But the case was not concerned with the liability under the personal decree was what was impugned Ws the court sale in execution of the mortgage decree as such. The learned Judges held that notwithstanding the fact that the mortgage debt was not one incurred either for payment of an antecedent debt or for the benefit or necessity of the family the court sale would be effective enough to convey to the purchaser the interest of the son as well. The reasons given and the view taken by the learned judges in Abdul Hameed's case, (FB),
would appear to cover all cases of liability of the father whether such liability was personal or confined to the mortgaged property alone.
(11) But it is contended for the appellants and that contention is supported by the view expressed by Subrahmanyam, J., in his order of reference, that the decision in Abdul Hameed's case, (FB), should be confined to a case where the personal remedy against the father is subsisting and not extended to one where there is no personal remedy. But as pointed out earlier the execution sale in that case was not in enforcement of any personal decree. The contention, therefore, can be stated thus : a court sale in execution of the mortgage decree could convey the interest of the mortgagor's sons only where the personal remedy against the latter actually subsists though it is not necessary that it should have been availed of.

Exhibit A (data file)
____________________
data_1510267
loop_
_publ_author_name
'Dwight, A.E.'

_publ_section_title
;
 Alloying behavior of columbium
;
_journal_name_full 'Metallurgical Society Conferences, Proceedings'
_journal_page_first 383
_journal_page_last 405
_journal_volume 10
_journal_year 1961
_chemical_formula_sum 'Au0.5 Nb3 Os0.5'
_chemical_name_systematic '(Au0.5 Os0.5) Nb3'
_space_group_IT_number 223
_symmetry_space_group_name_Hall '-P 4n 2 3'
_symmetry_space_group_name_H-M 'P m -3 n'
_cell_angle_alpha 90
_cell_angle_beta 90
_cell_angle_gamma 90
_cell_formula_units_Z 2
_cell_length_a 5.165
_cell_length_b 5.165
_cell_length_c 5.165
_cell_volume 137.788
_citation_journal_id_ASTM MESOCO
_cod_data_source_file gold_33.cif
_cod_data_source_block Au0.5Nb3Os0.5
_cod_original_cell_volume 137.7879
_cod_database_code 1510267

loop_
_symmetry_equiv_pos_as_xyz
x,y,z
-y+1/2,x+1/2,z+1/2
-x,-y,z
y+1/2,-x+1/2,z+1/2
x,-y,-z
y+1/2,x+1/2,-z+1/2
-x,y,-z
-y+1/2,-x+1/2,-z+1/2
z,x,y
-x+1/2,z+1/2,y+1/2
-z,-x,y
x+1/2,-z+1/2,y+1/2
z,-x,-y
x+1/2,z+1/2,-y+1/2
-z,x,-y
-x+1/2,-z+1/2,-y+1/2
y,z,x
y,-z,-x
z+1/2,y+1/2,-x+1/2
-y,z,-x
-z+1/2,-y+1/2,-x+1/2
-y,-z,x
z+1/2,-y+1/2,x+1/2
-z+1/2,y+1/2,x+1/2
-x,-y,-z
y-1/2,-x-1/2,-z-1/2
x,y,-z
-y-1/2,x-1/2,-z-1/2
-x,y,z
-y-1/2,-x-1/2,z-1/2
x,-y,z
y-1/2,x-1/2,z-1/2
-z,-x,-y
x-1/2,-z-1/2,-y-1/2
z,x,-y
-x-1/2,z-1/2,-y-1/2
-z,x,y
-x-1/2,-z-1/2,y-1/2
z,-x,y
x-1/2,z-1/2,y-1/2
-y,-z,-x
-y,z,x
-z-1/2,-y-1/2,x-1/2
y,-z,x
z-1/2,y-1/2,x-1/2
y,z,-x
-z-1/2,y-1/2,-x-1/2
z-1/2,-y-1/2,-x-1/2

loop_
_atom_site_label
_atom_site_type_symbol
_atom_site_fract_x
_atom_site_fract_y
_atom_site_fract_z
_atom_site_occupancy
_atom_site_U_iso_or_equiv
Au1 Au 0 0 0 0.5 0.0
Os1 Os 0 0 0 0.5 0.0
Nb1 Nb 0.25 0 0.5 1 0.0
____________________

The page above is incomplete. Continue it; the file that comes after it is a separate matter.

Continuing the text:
(12) The contention however ignores the basic reason of the liability of the son, namely, a pious obligation; that obligation would be there so long as the obligation of the father exists. The existence of an obligation cannot be negatived if one of the remedies available for its enforcement is lost or not available; nor is it necessary for the obligation to subsist that the liability of the father should be enforceable in a particular form against him by arrest or other personal process. For example, suppose a Hindu father (in a joint family) is adjudicated an insolvent and he obtains a protection order under S. 31 of the Provincial Insolvency Act; that does not prevent the creditor from filing suits against the sons on the basis of the latter's pious obligation. A creditor of the father in execution of a decree against the father alone or against the father and son in respect of a personal debt of the father may notwithstanding the insolvency of the father attach and sell the son's insolvency of the father attach and sell the son's interest. Vide Arunachalam v. Sabaratnam, ILR(1939) Mad 585 : (AIR 1939 Mad 572). The position will, however, be different if the father had obtained an order of absolute discharge in his insolvency releasing him from the debt in question; the son in that case would be freed of his liability because the obligation of the father no longer existed.
(13) Therefore, the son's liability would depend on the subsistence of the debt and not the availability of a particular form of remedy against the father.